Your Sunglasses Might Be Making You Break Out. Here’s Why

So, the sun is out and that hot humid weather means “grab your sunglasses and head out to soak up some sun,” right? But your sunglasses may be more than just a pricey warm-weather fashion statement. 

When it comes to protecting your eyes from UV light, they are actually a necessity. As MedicineNet reports, The American Optometric Association has said that the UV protection they provide actually helps prevent cataracts. They also come in handy in order to stop squinting. Squinting can be more than just annoying — it could be an actual precursor to a long-term beauty concern.

According to California-based dermatologist Annie Chiu (via Allure), squinting can be a major contributor to wrinkles. She said, “Over time, with years of the same repeated movement, these lines can etch, causing creases and wrinkles around the eyes even when you are not squinting.”

While the sun’s welcomed appearance may be a great for increasing your Vitamin D levels and avoiding future wrinkles, it might also lead to some unwanted breakouts that could cramp your summer style.

This is how sunglasses can cause acne

According to dermatologist Ava Shamban, “Wearing glasses makes it easier for oil, dead skin, and dirt to remain on the skin and clog pores beneath the frames,” she informed Prevention. New York-based dermatologist Dendy Engleman told Well + Good, “Sunglasses can trigger acne since we tend to wear them in warm, humid weather,” which causes sweat and “occlusion” (blockage of the skin) both of which “can clog pores, leading to a breakout.”

And it gets worse, because the skin doesn’t get a chance to recover. Dermatologist Jaggi Rao explained to Well + Good that “while touching your glasses and transferring germs to your face will initially create a few pimples, these will never really get a chance to heal if you keep touching your glasses and getting them dirtier each time,” which could mean what initially might have been a few inconvenient bumps might turn into a more severe and persistent problem. So, give up looking like a celeb hiding from the photogs and just ditch the sunglasses, right? Not so fast.

Is there a way to get the protection that sunglasses provide, while also maintaining stellar skin?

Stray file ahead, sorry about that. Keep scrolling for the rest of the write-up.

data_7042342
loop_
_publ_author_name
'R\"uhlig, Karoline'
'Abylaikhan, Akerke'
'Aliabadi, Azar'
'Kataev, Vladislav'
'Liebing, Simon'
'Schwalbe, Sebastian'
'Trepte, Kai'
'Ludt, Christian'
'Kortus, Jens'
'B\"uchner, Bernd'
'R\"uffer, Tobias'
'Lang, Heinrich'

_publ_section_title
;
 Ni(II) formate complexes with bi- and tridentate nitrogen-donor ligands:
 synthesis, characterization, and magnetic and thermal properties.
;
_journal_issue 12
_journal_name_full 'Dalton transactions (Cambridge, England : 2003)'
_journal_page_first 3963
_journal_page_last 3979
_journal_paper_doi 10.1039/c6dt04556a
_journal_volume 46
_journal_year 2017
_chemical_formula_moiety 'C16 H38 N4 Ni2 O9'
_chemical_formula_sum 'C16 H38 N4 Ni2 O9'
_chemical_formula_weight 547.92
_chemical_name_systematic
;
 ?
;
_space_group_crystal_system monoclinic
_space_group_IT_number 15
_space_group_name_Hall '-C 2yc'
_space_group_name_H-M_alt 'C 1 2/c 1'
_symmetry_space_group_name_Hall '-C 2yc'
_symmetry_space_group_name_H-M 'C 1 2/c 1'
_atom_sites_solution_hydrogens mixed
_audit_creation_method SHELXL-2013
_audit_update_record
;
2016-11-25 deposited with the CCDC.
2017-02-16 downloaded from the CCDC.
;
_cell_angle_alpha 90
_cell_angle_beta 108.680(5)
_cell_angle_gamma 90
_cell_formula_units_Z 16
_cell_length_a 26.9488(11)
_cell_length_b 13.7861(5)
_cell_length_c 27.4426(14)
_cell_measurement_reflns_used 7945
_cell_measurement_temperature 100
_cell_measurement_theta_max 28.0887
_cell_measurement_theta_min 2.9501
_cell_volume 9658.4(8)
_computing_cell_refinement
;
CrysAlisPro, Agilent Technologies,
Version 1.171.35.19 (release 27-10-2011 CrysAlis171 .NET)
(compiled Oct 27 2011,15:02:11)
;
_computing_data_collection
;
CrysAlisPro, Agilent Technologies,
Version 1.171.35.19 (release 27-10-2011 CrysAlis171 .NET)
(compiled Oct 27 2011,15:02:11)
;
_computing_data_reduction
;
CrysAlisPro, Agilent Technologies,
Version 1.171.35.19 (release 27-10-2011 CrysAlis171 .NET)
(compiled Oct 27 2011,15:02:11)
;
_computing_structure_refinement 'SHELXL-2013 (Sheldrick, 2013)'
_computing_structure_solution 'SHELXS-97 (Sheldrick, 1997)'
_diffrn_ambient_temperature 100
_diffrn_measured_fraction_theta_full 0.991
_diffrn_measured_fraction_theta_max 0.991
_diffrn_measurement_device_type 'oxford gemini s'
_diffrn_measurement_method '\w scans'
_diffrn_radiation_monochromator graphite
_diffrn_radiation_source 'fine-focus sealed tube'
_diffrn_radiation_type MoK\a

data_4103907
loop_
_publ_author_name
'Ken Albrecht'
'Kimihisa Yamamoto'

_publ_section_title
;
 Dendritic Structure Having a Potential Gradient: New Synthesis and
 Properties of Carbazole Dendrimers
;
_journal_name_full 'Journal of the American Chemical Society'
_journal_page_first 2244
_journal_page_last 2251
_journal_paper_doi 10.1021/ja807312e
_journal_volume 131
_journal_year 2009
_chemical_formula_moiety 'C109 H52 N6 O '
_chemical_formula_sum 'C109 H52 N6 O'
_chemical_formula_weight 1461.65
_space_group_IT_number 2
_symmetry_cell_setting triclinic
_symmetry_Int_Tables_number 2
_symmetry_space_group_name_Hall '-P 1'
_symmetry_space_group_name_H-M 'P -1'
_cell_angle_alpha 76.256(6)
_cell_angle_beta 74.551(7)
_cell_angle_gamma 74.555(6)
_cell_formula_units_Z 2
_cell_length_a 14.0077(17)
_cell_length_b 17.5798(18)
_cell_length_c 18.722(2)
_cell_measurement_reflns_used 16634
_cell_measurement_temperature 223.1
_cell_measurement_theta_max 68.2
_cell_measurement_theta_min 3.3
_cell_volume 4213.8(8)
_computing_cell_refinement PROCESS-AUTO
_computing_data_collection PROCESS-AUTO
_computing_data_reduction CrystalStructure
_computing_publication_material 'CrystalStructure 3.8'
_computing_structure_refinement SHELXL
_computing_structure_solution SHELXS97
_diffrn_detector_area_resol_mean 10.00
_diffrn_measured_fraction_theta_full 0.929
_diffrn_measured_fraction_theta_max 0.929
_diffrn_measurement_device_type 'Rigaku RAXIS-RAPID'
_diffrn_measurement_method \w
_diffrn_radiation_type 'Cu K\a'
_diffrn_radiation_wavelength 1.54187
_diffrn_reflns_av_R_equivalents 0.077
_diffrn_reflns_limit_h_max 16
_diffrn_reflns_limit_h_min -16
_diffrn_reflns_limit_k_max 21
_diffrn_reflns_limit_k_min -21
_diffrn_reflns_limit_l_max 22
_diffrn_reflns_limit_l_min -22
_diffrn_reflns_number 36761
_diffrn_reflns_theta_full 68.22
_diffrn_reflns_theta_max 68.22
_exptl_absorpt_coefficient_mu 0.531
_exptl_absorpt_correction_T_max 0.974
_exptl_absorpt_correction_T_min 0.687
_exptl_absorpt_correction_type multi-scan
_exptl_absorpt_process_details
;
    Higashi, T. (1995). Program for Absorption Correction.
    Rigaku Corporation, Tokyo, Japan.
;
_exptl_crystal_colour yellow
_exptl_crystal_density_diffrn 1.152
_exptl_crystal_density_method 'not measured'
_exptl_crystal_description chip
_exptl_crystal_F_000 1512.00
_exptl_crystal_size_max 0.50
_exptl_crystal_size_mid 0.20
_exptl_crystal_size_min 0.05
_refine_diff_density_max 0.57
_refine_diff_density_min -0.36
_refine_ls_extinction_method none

How to banish acne caused by sunglasses

The answer is yes: there are ways to help minimize and even prevent these blemishes caused by spectacle wearing. Joshua Zeichner, Director of Cosmetic and Clinical Research at Mount Sinai Hospital, told HelloGiggles that one of the first steps is to “make sure that your glasses properly fit to minimize rubbing against the skin.” Laura Ferris, a dermatology professor from the University of Pittsburgh, spoke with Self — and her advice for people who are constantly finding their favorite sunnies resting on their cheeks is to try “new bridges [to] put on the nose so you spread the pressure.”

The next step is cleaning for both your skin and your sunglasses. Dr. Engleman told Well + Good, “The key is to keep your sunglasses clean and your skin dry.” She recommends basic soap and water. Another option is to take an alcohol wipe to at least the skin-contacting parts after each wear. Removing the culprit, which, in this case, is dirt and bacteria, should do the trick — though the doctor notes that they may require cleaning more than once a day to banish acne, especially if you wear makeup.

As far as cleaning your skin, dermatologist Audrey Kunin told Insider that “Daily gentle skin exfoliation is always helpful for blemish-prone skin, and will certainly be beneficial in areas where glasses touch the skin.” 

With just a little extra effort, you can keep your eyes safe without endangering your glowing summer complexion.

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